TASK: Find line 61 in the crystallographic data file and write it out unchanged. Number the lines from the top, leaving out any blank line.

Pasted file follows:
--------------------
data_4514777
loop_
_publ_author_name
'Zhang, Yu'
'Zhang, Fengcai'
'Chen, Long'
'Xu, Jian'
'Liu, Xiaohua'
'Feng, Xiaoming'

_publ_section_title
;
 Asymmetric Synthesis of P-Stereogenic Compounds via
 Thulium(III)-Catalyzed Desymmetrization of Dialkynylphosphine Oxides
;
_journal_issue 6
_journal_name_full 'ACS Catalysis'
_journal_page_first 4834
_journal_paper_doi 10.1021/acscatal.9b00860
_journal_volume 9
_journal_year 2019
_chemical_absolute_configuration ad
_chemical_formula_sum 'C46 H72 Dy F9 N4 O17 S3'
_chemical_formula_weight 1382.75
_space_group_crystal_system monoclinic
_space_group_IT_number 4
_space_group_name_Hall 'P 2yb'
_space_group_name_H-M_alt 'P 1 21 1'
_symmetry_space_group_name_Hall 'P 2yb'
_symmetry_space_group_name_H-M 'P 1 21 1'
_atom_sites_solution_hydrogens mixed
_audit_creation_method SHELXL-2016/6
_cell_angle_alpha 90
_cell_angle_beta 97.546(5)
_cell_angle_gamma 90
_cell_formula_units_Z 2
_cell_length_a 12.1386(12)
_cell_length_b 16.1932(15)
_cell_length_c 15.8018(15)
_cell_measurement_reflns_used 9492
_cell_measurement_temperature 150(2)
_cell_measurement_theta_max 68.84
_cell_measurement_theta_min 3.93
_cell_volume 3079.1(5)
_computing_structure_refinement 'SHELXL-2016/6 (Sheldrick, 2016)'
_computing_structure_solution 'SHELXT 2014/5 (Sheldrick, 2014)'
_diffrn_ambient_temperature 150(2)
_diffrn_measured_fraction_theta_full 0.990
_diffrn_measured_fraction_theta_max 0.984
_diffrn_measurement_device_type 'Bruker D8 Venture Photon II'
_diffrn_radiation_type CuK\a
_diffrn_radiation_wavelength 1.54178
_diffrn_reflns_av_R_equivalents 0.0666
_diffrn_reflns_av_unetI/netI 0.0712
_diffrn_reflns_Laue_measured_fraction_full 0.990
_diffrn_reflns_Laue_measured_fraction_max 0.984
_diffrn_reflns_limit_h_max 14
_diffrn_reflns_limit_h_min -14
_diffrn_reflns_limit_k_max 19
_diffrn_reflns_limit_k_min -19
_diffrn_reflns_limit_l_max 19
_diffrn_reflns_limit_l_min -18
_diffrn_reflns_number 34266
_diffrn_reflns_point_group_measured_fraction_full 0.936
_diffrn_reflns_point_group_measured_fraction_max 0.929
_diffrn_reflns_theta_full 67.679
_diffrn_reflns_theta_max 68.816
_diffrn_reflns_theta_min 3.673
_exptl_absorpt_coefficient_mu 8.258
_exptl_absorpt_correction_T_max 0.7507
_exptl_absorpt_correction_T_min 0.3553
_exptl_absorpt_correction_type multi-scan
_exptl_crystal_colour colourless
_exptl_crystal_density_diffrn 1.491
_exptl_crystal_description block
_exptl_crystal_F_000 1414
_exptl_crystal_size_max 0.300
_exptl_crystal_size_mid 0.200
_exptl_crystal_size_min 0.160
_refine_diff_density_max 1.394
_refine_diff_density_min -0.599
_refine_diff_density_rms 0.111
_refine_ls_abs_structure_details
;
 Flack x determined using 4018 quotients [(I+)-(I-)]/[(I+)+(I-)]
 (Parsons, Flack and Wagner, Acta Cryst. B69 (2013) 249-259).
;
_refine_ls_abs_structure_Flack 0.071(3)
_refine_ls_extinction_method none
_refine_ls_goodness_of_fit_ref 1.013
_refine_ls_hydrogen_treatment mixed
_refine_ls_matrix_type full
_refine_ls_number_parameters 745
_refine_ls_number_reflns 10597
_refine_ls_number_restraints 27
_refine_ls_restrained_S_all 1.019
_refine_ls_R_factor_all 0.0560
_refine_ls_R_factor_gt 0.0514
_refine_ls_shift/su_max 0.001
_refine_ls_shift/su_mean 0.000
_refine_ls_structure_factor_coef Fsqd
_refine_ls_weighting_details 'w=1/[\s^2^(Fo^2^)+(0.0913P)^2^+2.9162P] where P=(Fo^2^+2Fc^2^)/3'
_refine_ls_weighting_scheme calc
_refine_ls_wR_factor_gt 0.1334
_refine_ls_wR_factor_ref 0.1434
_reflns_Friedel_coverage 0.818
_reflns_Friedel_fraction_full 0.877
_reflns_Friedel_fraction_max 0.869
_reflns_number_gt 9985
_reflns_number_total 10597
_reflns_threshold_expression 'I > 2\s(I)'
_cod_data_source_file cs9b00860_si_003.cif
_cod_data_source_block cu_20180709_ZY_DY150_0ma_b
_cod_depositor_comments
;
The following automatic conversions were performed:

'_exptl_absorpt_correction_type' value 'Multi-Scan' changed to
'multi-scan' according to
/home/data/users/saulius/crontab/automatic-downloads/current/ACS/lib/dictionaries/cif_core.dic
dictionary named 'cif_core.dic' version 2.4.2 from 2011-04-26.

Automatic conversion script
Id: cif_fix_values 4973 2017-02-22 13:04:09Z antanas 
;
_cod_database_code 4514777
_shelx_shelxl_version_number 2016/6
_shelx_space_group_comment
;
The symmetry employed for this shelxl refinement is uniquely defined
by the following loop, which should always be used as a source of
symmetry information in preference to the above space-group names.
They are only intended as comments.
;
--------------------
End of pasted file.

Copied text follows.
_diffrn_reflns_limit_l_min -18